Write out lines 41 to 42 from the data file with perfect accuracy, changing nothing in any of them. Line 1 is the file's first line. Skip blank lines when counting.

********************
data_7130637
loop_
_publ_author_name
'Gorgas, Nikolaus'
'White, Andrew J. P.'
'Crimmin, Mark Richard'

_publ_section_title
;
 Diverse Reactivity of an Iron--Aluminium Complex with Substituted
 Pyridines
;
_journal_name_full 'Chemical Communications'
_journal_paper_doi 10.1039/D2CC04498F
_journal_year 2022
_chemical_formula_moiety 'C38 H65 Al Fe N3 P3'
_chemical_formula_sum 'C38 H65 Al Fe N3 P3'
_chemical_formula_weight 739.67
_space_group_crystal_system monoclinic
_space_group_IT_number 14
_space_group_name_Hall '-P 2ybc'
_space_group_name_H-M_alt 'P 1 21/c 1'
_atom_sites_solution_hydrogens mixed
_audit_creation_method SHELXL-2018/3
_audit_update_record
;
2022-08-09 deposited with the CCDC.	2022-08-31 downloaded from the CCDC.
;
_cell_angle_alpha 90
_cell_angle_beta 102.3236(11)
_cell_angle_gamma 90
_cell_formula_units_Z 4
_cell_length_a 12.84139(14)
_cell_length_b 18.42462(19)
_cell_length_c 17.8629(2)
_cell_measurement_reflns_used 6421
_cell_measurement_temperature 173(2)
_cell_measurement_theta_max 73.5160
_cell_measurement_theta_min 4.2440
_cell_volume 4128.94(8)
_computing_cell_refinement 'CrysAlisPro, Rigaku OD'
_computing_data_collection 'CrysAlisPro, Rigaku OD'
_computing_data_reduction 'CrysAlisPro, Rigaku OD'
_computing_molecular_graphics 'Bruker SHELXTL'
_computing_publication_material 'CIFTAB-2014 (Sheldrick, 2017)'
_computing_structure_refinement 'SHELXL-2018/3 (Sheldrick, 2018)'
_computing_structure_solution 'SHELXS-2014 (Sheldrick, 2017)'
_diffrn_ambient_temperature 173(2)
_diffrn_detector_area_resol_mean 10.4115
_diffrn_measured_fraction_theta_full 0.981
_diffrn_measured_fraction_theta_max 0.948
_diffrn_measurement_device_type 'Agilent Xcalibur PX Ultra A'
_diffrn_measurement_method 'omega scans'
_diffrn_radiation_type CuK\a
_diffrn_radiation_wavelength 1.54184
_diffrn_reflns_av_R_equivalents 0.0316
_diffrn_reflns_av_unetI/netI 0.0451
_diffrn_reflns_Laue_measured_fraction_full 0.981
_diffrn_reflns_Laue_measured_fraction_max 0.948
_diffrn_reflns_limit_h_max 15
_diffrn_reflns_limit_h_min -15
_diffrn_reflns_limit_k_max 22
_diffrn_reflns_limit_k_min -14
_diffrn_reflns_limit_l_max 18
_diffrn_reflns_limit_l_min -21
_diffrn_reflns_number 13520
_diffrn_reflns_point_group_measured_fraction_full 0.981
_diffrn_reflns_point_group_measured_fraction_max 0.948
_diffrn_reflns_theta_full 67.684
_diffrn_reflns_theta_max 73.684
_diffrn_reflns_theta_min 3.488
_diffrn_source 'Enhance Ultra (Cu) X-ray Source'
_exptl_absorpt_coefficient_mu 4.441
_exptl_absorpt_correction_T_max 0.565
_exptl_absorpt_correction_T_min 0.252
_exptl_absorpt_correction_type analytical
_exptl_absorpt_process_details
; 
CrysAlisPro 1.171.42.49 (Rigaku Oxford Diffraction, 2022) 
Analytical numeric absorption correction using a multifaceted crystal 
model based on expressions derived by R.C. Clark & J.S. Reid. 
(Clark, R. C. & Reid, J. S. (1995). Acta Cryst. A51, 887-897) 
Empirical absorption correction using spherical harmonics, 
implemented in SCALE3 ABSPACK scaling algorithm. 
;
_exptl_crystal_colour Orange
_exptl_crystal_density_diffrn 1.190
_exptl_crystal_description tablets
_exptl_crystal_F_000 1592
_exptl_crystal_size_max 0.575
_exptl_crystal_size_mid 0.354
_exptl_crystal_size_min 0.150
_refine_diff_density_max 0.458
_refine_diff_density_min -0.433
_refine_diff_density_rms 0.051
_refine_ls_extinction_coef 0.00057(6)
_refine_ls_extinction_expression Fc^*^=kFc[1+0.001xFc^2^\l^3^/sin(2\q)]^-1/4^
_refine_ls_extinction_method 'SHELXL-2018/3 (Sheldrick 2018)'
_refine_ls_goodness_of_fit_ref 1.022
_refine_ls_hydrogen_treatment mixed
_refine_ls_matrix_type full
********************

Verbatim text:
_computing_data_collection 'CrysAlisPro, Rigaku OD'
_computing_data_reduction 'CrysAlisPro, Rigaku OD'